Breastfeeding and Later Introduction to Gluten Linked to Lower Type 1 Diabetes Risk

Nearly 1.6 million Americans live with type 1 diabetes. More than 1 in 10 of them are children. Genetics or environmental triggers like viruses may play a role in developing the disease, but the risk factors are not the same as those for type 2. A new study, however, finds that there may be certain things you can do during your child’s infancy to decrease risk.

Researchers at Karolinska Institutet in Sweden conducted a meta-analysis of research on foods possibly linked to the development of type 1 diabetes in childhood. They found that the longer a child is breastfed and the later they’re introduced to gluten, the lower their risk may be. The findings were published in the journal EBioMedicine.


Anna-Maria Lampousi, the study’s first author and doctoral student at the Institute of Environmental Medicine, Karolinska Institutet, says, “Our meta-analysis indicates that breastfeeding and later introduction to gluten may have a protective effect against type 1 diabetes. At the same time, it is important to note that both genetic and various environmental factors likely affect risk of type 1 diabetes, and that on an individual level, the risk of being affected is still low regardless of whether you receive infant formula or gluten during the first months of life.”

The research team examined nearly 100 medical journal articles on diet and risk of type 1 diabetes in children. They looked at 26 dietary factors, including breastfeeding, the age at which children first ate different foods, in utero nutrient exposure, and childhood diet.

They found that children who nursed for at least six to 12 months were 61% less likely to develop type 1 diabetes than other babies. Additionally, babies who were first introduced to gluten at three to six months of age had a 64% lower risk of developing the disease than those who were exposed earlier.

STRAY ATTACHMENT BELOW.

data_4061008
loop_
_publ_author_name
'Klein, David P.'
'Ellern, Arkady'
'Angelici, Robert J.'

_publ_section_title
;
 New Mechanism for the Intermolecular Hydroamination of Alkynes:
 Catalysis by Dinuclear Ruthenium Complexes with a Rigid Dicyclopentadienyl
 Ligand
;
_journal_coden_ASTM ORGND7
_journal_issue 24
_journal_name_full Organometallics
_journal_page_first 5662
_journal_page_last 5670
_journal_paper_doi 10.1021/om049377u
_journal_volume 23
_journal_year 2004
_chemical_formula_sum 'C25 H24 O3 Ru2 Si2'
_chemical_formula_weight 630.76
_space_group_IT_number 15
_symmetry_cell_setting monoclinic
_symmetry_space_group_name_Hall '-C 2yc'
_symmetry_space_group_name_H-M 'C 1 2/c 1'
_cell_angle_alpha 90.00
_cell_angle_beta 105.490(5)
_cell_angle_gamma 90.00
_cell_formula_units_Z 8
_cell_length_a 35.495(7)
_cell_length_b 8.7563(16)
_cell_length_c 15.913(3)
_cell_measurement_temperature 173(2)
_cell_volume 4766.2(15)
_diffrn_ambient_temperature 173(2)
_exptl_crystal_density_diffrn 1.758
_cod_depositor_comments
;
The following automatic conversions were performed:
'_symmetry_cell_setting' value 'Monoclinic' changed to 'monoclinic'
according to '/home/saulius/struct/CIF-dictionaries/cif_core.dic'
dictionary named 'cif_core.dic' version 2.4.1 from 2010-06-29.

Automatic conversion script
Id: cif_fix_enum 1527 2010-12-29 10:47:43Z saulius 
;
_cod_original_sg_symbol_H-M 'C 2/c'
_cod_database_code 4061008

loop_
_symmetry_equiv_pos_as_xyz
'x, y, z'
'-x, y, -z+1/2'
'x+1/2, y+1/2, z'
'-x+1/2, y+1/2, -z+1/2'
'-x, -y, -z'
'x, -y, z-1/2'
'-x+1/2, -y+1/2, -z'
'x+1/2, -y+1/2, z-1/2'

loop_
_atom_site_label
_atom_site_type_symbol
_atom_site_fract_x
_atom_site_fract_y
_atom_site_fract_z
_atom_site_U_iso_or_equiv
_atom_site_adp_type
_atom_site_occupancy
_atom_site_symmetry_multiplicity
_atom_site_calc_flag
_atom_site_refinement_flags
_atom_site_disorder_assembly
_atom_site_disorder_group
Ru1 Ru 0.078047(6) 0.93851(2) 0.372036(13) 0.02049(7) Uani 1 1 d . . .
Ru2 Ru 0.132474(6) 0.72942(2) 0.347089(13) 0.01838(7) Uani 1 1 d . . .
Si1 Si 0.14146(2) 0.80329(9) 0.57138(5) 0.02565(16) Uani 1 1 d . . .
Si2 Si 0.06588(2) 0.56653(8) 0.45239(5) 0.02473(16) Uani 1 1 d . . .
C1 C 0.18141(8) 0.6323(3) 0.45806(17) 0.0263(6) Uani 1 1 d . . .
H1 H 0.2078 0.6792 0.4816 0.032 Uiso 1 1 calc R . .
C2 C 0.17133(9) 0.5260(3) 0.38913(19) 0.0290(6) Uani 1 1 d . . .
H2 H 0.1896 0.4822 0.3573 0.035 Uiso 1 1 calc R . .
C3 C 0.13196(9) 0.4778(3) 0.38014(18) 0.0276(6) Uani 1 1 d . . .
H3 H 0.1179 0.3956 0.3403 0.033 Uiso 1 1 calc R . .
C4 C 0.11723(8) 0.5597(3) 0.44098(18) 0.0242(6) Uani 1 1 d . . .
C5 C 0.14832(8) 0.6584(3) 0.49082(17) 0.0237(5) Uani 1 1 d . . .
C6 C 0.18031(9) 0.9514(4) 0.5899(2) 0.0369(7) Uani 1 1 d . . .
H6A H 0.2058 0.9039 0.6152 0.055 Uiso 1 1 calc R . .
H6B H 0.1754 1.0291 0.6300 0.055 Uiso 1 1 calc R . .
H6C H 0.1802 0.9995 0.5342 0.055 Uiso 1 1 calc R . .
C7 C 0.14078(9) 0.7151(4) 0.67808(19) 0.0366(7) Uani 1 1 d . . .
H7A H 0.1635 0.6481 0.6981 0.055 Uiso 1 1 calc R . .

The researchers also found some evidence of a lower risk in children who breastfed exclusively for at least two months and weren’t introduced to cow’s milk until they were at least two-months-old, as well as in those who did not have fruit until they were between four- and six-months-old.

The researchers did note that there did not appear to be a link between the mother’s diet during pregnancy and the child’s risk of developing type 1 diabetes.

The team cautions that more evidence needs to be gathered to determine any definite connections.

Sofia Carlsson, senior author and senior lecturer at the Institute of Environmental Medicine, Karolinska Institutet, explains, “Our analysis suggests that there are reasons to look closer at the protective effects of breastfeeding on type 1 diabetes as well as the importance of later introduction to gluten, cow’s milk and fruit during infancy. At the same time, the evidence for most dietary factors was generally low and we need more high-quality research to be able to draw any definitive conclusions.”

Though more data may be needed on type 1 diabetes, breastfeeding has also been linked with a lower risk of asthma, obesity, and gastrointestinal infections.

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